View the full hearing here:


On Oct. 19, the Senate Environment and Public Works Committee convened for a hearing entitled “A Review of the 2011 Floods and the Condition of the Nation’s Flood Control Systems.” The hearing examined the federal response to the various floods of 2011, focusing primarily on the areas surrounding the Mississippi and Missouri rivers.

Both Chairwoman Barbara Boxer (D-CA) and Ranking Member James Inhofe (R-OK) expressed support for working on a new Water Resources Development Act while simultaneously voicing disappointment with the burden the current earmark ban places on lawmakers. “When you don’t do earmarks or don’t do your appropriations, your authorizations as article 1 section 9 of the Constitution tells us to do, then automatically the president does that and the president doesn’t know what our needs our in Oklahoma,” said Ranking Member Inhofe.  “I’ll let that one go,” Chairwoman Boxer joked in response.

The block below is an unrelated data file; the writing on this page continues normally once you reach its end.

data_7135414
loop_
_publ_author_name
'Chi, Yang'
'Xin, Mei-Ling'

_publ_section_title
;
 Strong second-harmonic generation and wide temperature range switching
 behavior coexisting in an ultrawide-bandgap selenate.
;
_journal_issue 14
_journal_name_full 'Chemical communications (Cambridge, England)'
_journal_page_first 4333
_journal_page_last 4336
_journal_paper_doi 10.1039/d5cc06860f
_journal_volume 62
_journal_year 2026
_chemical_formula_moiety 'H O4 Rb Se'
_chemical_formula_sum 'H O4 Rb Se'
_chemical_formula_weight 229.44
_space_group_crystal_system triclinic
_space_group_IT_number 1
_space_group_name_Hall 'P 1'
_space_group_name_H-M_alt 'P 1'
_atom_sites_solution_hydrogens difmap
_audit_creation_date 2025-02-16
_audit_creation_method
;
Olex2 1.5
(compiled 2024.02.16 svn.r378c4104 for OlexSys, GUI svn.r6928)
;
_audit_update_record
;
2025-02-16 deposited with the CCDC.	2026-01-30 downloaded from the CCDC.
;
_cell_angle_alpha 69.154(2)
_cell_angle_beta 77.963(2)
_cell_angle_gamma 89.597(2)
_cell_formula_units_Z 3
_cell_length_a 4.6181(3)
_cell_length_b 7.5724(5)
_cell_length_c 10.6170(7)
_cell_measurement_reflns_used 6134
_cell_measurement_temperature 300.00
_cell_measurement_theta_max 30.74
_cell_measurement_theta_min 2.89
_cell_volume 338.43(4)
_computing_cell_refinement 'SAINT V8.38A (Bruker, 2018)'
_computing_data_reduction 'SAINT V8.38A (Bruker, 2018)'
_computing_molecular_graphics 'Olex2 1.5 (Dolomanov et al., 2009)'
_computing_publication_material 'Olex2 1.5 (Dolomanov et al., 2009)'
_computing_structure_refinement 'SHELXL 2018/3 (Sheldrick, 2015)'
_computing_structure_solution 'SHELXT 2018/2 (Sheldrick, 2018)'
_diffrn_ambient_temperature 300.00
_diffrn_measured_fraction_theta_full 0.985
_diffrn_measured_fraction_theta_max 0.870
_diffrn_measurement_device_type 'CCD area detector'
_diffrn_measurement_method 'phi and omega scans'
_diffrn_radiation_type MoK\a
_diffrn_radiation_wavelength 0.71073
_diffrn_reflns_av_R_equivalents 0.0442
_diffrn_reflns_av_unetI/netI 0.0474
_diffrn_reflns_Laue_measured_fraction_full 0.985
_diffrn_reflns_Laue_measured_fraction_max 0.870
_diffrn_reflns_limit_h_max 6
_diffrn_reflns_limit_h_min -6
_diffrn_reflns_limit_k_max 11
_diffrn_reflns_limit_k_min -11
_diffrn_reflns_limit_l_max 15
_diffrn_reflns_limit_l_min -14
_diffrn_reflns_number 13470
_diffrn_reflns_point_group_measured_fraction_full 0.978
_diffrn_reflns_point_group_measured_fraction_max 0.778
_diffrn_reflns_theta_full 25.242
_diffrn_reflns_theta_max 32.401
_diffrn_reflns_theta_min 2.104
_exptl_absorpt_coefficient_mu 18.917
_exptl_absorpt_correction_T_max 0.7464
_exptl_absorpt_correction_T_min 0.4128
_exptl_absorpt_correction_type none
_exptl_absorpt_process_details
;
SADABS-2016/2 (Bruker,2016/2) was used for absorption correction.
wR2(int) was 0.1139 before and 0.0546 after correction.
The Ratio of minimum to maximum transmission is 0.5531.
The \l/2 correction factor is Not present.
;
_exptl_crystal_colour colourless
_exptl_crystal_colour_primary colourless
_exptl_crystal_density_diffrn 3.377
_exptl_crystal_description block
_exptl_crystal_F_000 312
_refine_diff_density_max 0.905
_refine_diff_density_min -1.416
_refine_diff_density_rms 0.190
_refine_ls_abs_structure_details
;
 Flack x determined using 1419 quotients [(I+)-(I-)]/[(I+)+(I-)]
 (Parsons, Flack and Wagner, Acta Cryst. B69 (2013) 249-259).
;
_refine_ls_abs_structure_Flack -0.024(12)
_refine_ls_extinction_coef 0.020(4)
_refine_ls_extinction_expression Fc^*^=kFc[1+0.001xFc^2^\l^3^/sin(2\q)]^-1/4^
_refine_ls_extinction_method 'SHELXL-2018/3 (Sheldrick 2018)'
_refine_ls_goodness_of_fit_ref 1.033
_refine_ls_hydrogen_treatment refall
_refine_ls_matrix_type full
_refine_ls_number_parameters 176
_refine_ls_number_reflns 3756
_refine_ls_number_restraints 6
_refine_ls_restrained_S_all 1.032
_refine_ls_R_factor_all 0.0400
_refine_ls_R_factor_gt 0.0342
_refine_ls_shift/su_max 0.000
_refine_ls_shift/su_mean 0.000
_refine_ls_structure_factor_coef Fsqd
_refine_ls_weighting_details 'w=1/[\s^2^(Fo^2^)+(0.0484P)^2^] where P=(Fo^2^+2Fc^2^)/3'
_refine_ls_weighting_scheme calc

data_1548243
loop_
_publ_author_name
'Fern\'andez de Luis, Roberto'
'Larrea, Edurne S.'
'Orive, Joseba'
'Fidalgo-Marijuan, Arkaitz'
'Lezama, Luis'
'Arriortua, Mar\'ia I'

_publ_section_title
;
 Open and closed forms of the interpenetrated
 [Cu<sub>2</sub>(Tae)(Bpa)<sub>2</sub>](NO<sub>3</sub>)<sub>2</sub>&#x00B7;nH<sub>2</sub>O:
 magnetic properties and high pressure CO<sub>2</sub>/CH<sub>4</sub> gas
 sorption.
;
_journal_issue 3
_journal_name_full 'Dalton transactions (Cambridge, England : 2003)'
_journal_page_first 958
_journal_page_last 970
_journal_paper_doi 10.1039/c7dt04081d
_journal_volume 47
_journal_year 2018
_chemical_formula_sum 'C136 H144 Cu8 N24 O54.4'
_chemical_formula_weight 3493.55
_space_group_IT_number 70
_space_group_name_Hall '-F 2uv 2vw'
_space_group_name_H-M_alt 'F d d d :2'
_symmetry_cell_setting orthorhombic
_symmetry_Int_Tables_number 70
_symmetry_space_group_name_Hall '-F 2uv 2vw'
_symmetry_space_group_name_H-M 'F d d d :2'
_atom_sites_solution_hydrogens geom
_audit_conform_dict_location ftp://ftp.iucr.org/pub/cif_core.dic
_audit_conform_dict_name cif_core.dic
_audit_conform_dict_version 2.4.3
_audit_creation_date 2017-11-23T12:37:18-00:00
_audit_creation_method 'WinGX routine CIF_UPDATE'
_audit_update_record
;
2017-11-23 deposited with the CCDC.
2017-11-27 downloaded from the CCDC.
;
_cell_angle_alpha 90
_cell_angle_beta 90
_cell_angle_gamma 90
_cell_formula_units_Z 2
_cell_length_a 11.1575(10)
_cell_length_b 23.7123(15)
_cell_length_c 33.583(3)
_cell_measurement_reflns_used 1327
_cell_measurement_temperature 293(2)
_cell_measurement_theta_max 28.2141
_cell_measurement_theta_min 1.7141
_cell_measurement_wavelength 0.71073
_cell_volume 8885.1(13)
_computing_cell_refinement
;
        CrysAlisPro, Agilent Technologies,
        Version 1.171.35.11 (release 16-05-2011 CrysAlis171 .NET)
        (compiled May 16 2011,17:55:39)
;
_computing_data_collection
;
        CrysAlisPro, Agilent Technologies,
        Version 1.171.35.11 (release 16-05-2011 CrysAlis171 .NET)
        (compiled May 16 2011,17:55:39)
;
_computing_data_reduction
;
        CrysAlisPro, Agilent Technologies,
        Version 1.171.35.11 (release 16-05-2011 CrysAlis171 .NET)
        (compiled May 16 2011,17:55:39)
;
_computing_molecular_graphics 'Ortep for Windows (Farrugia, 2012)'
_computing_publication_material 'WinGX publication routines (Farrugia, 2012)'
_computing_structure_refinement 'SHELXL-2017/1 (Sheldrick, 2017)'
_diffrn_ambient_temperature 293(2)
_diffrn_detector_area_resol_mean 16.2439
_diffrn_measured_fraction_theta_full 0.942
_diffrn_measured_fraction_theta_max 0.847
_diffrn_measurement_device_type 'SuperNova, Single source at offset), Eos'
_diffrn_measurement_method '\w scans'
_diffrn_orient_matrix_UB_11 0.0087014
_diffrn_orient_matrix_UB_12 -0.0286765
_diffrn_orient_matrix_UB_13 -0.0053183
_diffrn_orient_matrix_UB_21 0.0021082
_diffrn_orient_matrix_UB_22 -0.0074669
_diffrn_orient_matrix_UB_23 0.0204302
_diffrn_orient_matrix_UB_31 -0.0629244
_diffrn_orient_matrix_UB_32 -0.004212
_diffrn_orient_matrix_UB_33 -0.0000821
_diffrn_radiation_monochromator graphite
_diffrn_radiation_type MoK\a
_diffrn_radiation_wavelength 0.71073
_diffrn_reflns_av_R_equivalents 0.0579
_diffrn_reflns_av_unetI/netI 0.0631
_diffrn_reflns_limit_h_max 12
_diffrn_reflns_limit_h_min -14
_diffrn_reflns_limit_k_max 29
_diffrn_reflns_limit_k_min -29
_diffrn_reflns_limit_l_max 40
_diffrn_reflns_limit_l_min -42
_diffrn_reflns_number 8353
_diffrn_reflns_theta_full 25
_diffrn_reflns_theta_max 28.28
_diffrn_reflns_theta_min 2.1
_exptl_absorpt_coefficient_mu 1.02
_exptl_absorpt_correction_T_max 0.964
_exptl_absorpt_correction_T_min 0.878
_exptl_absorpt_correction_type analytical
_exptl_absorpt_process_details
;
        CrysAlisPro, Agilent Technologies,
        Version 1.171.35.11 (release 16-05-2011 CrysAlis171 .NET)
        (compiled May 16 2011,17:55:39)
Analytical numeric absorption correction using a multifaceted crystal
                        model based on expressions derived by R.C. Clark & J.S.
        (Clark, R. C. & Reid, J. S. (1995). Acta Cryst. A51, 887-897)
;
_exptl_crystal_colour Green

Eight Senators and one Congressman from states along the rivers testified, a number Senate Chairwoman Boxer described as “unprecedented” referring to the hearing as a “bipartisan moment” for the committee. The lawmakers who testified called for the Army Corps to rewrite its “Master Manual,” which was last updated in 2004 after a 14-year, $33 million public process. The manual specifically dictates how the system, including water levels in six flood-control reservoirs, should be operated to balance the needs for flood control, commercial navigation, the environment and recreation.

Members from flooded states testifying included Sens. Chuck Grassley (R-IA), Kent Conrad (D-ND), Pat Roberts (R-KS), Tim Johnson (D-SD), Ben Nelson (D-NE), John Thune (R-SD), Roy Blunt (R-MO) and Rep. Russ Carnahan (D-MO). The lawmakers demanded that flood control be given greater priority.